Ebrahim Moosa – Cii News (19-07-12)
“When I came to Islam, we used to pray in my dining room. We used to make Salaah there, call the Azaan from the house and push the chairs and the table one side. Then I asked them one day, will it be wrong to make a shack – to pray inside a shack – ’cause I considered a shack to be very low. They explained to me how Masjid Nabawi was. So we made that shack – and Islam grew in the township.”
With a gleaming smile and calm sense of conviction, Ahmed Khoalane reminisces about the formative days of the fledgling Muslim community of Sharpeville. He can be considered a pioneer of Islam in one of South Africa’s most innocuous yet historic townships. Situated some 50 kilometres south of Johannesburg, between the industrial cities of Vereeninging and Vanderbijlpark, Sharpeville in 1960 came to epitomise the spirit of defiance against oppression when thousands gathered to peacefully protest the then Apartheid regime’s notorious pass laws. The steadfastness of its inhabitants, and their sacrifices on that fateful day, which included 69 martyrs, made March 21 a watershed day in South Africa’s history. Sharpeville Day, now immortalised as Human Rights Day, had set into motion a programme of resistance and mobilisation that ultimately culminated with the dawn of freedom in 1994. 52 years on, Khoalane and the numerous other residents gathered at Raporoko Street too are commemorating the culmination of the heroic sacrifices of some of the township’s persevering residents, albeit of an entirely different kind.
The prize of a 23 year journey, this weekend Sharpeville inaugurated its first ever mosque in an uplifting and cheerful ceremony. Aptly named Masjid ul Huda(or the Mosque of Guidance), the spacious structure welcomed residents and visitors to its mosque, Madressah, ablution facilities as well as dawah and skills development centres. The journey to the achievement was nothing short of epic. Still none at the occasion were eager to claim the credit.
Speaking at the ceremony, Khoalane confided that when the project started more than 2 decades ago, he had never imagined a structure as large as the current one. In 1989, after setting up a humble structure of his own that could barely house 6 people, he approached businessman Zaheer Saley in the nearby town of Roshnee for assistance in establishing something more viable. The outcome of the meeting was favourable and shortly thereafter, Anver Moolla, a resident of Roshnee, donated a prefabricated structure that was installed in Khoalane’s yard. The 10mx7m Zozo served as both a Musalla and Madressah. However, practical challenges soon forced the dedicated founders to begin collecting funds for a larger structure on the same premises. Abdullah Sujee, Abdul Haq Nathie and the learners of the Roshnee Islamic School breathed fresh life into the project. In fact, pupils went as far as volunteering to go from door to door to collect money for the project. Saley recalls the striking incident of an old lady who, over the years, had been collecting small change in a jar with the intention of donating it to a project to establish Islam. When the students knocked at her door, she felt that her prayers were answered and enthusiastically handed over her savings to the kids. In yet another such incident, a woman donated a full Kruger Rand from her wedding gifts to the cause.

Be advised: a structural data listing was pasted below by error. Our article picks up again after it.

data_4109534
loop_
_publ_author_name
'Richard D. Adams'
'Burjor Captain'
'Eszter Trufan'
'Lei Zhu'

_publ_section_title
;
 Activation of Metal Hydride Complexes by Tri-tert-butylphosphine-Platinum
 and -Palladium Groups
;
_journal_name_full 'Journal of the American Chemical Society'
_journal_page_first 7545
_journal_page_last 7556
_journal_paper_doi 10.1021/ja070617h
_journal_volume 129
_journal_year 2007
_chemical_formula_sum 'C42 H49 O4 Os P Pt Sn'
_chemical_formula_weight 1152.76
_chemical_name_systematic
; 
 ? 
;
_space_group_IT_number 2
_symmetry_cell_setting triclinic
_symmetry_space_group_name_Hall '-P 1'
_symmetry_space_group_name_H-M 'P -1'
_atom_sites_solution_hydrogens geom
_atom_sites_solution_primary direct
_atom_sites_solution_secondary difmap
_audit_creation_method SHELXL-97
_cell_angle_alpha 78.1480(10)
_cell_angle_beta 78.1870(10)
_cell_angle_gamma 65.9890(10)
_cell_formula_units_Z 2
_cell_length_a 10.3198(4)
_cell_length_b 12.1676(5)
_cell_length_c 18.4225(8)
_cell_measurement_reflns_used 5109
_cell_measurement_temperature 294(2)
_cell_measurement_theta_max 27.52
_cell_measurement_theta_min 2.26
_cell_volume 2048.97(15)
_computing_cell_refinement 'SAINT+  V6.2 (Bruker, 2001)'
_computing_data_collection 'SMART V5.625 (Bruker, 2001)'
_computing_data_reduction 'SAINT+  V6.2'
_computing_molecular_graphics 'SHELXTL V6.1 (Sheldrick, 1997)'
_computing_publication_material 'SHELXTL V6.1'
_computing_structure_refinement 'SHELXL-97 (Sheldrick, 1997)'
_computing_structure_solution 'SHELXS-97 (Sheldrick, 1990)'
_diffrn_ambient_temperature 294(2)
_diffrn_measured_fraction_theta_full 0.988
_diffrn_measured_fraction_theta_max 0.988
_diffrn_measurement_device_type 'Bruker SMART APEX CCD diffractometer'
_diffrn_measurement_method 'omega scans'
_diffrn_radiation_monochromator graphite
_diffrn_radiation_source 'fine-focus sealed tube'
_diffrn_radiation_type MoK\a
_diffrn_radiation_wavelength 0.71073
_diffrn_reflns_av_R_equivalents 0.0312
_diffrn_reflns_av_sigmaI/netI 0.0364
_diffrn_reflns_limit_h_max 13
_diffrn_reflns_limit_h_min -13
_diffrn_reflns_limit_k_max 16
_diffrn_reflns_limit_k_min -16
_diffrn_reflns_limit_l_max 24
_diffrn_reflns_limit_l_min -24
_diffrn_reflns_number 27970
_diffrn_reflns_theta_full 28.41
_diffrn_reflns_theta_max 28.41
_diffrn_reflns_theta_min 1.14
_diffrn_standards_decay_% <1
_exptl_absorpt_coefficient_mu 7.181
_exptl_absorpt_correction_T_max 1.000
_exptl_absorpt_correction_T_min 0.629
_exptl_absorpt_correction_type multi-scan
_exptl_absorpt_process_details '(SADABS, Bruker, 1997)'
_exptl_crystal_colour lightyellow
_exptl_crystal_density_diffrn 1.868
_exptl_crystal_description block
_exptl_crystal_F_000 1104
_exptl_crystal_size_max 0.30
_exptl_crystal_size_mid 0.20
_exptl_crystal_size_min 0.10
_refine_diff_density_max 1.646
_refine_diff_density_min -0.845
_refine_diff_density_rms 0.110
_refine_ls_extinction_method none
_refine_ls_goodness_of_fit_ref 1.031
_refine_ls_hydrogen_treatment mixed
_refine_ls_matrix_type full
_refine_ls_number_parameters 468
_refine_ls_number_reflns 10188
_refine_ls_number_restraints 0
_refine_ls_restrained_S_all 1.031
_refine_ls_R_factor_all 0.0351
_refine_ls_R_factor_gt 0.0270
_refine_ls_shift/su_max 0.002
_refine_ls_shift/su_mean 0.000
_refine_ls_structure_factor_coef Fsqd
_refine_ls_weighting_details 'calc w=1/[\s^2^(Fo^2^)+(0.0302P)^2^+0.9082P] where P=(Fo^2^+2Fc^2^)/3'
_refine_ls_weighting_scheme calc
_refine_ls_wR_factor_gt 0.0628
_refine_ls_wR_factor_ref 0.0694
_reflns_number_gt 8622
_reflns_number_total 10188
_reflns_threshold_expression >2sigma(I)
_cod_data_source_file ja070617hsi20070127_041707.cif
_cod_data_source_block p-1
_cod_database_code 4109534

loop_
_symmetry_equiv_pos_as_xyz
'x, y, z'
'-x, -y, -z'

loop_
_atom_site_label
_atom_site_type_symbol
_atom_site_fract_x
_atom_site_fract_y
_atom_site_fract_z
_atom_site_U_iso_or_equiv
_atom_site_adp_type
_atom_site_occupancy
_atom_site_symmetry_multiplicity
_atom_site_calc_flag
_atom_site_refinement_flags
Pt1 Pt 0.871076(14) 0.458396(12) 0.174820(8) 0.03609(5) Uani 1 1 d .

In 1999, the community managed to purchase 2 houses at the location where the new structure now stands. These served as a Madressah as well as a so-called Foundation Home. Project co-ordinator Abdullah Sujee explained the relevance of the Home as a sheltered environment where Islamic knowledge and Tarbiyya would be imparted to a small group of young high school learners whilst also catering for their food and boarding requirements. Separately mothers of some of pupils were also invited to improve their knowledge of Islam at the adjoining Madressah. Sujee says the two-pronged approach reaped incredible results. “This is the miracle of the Quraan. People who cannot speak Arabic were suddenly reciters of the entire Surah Yaseen, then Kahf, Sajdah, Mulk and many shorter surahs of the 30th Juz. Then these mothers went home and they started teaching their children the Quraan. And that played a fundamental part in the growth of Islam.”